Feel-bad factor predicted as population falls

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The Chancellor may be able to look forward to a revival in consumer spending this year but his counterparts in the next century will face a serious "feel-bad" problem. Levels of consumer spending will fall as the British population shrinks after about 2020, according to a new report by the Economic and Social Research Council (ESRC).

The housing market will be hardest hit, it predicts. A housing surplus will depress prices. This is likely to be reinforced by the inheritance of property bequeathed to their heirs by the first post-war generation of owner occupiers.

The regional differences will be pronounced, however. The population in East Anglia, the East Midlands, the South West and South East will continue to grow, at the expense of the North and London.

Presenting the report yesterday as part of the Department of Trade and Industry's contribution to Science Week, Professor Richard Scase, of the University of Kent, said there were other economic and social trends anticipated in the next two decades which would mean profound changes in consumer markets.

Talking up the usefulness of ESRC-funded academic research as opposed to traditional market research, he said: "Businesses should take a step back and look at the social and economic forces that shape long-term consumer trends to enable them to anticipate these changes."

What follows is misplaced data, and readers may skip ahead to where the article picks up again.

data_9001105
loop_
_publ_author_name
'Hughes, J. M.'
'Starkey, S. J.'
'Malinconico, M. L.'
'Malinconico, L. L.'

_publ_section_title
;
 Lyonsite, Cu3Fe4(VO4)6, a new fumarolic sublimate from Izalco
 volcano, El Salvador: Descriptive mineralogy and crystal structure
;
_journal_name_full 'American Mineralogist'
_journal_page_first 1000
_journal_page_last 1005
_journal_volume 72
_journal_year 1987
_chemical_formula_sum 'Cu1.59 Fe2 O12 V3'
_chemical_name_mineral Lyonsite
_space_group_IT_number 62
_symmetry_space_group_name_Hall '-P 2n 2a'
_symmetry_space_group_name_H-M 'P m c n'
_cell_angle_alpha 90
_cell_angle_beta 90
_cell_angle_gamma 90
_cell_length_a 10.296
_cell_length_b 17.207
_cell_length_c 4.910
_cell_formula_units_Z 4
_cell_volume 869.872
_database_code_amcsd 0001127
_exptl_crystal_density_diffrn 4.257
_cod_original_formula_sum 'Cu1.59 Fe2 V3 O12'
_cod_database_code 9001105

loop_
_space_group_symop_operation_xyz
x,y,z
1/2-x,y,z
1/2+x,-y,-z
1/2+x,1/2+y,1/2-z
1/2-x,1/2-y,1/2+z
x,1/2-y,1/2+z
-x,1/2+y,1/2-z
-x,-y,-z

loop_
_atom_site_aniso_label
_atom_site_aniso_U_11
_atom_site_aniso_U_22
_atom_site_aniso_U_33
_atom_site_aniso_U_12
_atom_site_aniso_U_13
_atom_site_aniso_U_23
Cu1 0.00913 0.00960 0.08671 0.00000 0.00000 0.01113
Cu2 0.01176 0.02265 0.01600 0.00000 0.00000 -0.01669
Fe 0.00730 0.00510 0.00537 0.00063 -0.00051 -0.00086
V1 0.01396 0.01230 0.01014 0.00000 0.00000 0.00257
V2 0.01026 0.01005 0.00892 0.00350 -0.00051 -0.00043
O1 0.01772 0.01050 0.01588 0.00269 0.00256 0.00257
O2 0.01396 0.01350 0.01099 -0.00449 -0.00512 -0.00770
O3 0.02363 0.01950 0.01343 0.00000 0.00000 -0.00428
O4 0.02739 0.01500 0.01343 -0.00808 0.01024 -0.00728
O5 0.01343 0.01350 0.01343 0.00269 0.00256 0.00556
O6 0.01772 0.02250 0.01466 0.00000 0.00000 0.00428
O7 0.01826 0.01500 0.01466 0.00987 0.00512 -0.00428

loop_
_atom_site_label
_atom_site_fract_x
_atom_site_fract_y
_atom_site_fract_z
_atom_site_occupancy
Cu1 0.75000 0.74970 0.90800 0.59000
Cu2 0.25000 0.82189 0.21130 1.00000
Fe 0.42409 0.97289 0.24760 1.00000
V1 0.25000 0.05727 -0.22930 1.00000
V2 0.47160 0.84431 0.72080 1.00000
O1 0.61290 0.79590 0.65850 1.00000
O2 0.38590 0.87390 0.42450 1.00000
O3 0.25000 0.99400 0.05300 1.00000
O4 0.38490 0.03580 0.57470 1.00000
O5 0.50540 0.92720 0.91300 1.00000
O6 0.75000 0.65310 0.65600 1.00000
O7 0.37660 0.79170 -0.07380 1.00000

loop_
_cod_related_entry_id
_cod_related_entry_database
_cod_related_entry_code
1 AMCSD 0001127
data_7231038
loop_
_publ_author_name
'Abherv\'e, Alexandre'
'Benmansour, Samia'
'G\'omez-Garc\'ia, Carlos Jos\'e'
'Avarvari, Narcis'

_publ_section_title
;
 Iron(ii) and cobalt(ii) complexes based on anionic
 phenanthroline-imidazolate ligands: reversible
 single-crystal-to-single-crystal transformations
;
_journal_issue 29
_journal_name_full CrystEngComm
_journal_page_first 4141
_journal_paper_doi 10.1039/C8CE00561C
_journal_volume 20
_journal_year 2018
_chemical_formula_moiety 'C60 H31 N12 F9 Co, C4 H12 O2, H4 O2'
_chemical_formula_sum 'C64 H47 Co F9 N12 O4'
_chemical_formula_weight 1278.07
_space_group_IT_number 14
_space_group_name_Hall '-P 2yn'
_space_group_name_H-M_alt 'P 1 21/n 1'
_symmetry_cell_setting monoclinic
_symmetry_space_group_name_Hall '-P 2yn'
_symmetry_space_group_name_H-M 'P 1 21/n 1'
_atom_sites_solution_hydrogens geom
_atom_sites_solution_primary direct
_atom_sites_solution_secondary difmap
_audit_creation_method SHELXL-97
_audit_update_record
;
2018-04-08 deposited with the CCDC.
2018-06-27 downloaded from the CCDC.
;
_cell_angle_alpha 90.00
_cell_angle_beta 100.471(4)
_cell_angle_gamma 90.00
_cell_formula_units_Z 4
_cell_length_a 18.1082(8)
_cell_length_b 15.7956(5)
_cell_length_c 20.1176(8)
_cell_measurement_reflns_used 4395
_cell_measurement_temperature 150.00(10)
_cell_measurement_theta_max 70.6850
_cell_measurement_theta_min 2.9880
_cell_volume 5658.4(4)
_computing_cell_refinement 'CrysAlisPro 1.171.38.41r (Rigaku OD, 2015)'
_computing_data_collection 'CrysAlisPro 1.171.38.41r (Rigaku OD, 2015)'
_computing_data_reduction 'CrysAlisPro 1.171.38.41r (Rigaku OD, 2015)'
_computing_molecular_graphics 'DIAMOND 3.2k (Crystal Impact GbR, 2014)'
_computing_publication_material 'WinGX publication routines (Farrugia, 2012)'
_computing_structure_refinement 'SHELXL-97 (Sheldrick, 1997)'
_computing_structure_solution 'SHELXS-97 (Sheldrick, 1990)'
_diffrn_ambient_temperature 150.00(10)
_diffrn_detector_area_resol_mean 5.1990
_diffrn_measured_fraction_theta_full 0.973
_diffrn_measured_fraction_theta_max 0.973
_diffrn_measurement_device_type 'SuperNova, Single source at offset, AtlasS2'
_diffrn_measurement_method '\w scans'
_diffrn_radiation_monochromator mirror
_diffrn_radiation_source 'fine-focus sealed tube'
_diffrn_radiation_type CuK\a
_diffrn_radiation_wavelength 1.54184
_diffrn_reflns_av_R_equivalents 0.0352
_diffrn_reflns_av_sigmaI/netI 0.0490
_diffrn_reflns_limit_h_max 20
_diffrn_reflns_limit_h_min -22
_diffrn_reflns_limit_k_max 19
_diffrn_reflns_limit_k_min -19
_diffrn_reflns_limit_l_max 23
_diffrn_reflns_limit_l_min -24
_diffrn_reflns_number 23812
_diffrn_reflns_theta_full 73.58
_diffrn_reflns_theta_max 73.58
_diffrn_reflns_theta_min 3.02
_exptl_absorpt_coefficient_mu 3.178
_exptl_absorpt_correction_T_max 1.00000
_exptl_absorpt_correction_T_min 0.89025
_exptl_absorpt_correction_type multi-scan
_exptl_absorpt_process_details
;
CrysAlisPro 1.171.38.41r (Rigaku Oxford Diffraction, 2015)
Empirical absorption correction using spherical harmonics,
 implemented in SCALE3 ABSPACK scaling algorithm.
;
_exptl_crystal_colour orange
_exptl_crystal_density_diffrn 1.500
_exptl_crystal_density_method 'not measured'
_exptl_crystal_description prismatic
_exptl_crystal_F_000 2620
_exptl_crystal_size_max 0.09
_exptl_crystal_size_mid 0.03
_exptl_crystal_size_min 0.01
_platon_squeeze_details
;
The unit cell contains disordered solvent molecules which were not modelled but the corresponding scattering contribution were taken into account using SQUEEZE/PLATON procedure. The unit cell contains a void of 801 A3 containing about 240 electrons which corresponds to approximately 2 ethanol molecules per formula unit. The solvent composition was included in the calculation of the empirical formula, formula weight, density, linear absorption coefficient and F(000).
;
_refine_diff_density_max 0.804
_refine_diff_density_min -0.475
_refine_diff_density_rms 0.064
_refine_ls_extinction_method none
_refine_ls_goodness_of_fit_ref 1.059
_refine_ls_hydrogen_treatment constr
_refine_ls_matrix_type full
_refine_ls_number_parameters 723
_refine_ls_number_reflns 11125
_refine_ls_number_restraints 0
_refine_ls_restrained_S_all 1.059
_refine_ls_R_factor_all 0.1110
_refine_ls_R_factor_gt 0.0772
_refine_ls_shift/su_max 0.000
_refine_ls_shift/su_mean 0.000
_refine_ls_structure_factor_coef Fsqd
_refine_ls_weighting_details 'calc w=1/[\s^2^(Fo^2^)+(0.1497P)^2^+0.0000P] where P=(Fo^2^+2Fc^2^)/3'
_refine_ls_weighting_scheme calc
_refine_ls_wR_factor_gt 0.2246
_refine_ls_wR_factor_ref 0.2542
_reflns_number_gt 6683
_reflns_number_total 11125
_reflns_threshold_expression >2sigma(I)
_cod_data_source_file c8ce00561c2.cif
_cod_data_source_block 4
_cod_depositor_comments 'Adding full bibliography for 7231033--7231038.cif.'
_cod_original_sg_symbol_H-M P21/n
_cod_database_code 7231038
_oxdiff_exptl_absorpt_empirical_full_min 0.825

Other trends he highlighted included growing inequality of income, job insecurity, the ageing of the population, rising women's incomes, and the growing proportion of one- person households and single-parent families.

Some of these are already well-publicised. For instance, the proportion of over-65s in the population will increase from 20 per cent to 24 per cent between 2000 and 2021. During the next 15 years the number of consumers aged 50-65 will climb by 2.8 million to 11.6 million, while the number of 15 to 30-year-olds will be static. Businesses serving the elderly should thrive.

By the year 2000, a third of households will consist of one person - a high proportion of them elderly - buying goods and services for themselves. Lone parents will account for more than 11 per cent of all households. They tend to be poorer than average and to buy fewer of the household goods married couples furnish their nests with. The technological revolution is leaving them behind.

The consumer implications of other trends identified by Professor Scase are less well-known. For instance there is likely to be a significant rise in the number of women in professional and managerial jobs. By 2000 more than a third of women employees will be in such posts.

The evidence from the United States suggests demand for labour saving devices, security measures and new services such as teleshopping and multi- media will expand as a result.

Job insecurity will favour products that are durable and functional. Luxuries and credit purchases could decline.